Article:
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What do you have to do to successfully pass a driving test? When can you get your licence? Which driving school will offer the best service at the lowest price? These are some of the questions that people of all ages ask when considering getting a licence to drive a vehicle. And these are questions that are not necessarily easy to answer. We all have varying schedules and budgets when it comes to preparing for the exam, making it difficult to find the option that fits our needs 100%.
Fortunately, there are now mobile applications to make your life easier and help you make decisions. One example is miDrive: an app founded in the U.K. that helps you find the ideal instructor and prepare for your driver’s test. You register, enter your location and priorities and a search engine helps you find the most suitable instructor for you.
This application has turned into a community of people interested in getting their driver’s licences and instructors offering their services. You can choose the most affordable instructor, the one closest to your home, and even whether the person is a man or a woman, if you like. You can also enter in the day of your driving test, and the app will provide you with a roadmap to success.
It generates plans similar to those found in apps like 8fit or Fitbit, but for tailored to obtaining a licence. According to your goals, miDrive will navigate your road to getting the licence, track your objectives, and use geolocation to map out the practice you have completed.
The app is currently free and available for iOS and Android devices. It is targeted at the more than 750,000 people preparing to get their driver’s licence in Britain each year. miDrive was founded in 2013 and has since managed to attract 2,400 instructors who have offered classes to more than 15,000 users.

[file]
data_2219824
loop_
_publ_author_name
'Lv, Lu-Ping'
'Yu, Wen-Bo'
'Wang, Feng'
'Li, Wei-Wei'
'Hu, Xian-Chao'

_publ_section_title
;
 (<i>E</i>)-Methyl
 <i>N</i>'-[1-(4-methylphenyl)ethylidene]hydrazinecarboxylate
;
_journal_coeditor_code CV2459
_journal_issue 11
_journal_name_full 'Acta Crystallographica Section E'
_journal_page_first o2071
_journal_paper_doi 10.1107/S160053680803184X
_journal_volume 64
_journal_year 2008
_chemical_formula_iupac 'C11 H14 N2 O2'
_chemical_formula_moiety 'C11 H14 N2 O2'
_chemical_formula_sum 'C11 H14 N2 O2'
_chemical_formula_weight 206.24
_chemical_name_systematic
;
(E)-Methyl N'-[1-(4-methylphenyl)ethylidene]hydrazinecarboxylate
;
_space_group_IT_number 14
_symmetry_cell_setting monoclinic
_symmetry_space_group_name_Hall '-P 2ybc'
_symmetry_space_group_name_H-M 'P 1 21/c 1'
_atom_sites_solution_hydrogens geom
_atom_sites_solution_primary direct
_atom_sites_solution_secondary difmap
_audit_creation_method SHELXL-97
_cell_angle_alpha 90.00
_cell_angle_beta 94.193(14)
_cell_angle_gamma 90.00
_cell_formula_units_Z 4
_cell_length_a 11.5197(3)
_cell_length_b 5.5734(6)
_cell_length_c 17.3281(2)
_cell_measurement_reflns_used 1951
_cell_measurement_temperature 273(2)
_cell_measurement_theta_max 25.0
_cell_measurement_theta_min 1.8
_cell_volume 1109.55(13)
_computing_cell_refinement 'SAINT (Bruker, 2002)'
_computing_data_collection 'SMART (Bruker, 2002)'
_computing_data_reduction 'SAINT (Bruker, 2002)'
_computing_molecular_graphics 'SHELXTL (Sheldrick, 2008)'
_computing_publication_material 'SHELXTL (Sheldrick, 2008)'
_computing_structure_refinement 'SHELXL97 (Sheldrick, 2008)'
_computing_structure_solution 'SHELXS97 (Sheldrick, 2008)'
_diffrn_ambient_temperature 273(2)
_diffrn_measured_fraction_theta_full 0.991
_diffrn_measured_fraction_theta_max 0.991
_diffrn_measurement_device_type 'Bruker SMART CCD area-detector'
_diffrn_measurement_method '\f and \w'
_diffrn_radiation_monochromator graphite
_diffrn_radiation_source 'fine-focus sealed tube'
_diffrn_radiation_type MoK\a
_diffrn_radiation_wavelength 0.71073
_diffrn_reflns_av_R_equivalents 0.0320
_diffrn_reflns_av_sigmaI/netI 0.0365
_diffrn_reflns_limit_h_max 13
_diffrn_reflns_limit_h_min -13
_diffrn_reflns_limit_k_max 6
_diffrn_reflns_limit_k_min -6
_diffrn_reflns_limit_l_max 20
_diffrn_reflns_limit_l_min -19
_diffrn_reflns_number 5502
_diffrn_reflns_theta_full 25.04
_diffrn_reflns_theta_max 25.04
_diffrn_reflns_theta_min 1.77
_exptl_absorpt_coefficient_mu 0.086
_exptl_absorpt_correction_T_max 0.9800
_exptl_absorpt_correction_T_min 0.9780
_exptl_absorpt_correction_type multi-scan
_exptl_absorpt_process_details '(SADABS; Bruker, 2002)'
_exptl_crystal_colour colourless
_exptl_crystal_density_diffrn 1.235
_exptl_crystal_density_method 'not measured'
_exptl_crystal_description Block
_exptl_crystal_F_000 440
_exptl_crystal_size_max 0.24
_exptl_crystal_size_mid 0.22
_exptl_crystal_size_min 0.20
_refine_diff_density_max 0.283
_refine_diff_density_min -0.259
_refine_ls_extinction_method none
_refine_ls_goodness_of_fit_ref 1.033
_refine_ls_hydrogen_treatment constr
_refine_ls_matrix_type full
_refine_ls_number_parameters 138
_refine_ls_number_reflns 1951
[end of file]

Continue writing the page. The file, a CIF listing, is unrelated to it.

Driver’s licences are better when they’re mobile
It is interesting to note that since 2014 initiatives have been emerging to digitize driver’s licences — so you can stop carrying it in your wallet and have it directly on your smartphone. And this is precisely what citizens of New South Wales in Australia will be doing.
An initiative for physical cards to become digital is in the approval process, which is expected to be completed in four years, when all citizens will be able to enjoy their driver’s licences on their phones.
In addition to Australia, in the state of Iowa in the United States, is going through a similar process. It would be the first American state to implement digital licences — but surely not the last. These cases are particularly relevant, since in countries without identity cards, the driving licence often acts as de facto identification. The adaptation of the driver’s licence to mobile phones also becomes a Mobile ID process, one of the projects promoted by the Mobile World Capital Foundation via its Smart Living program.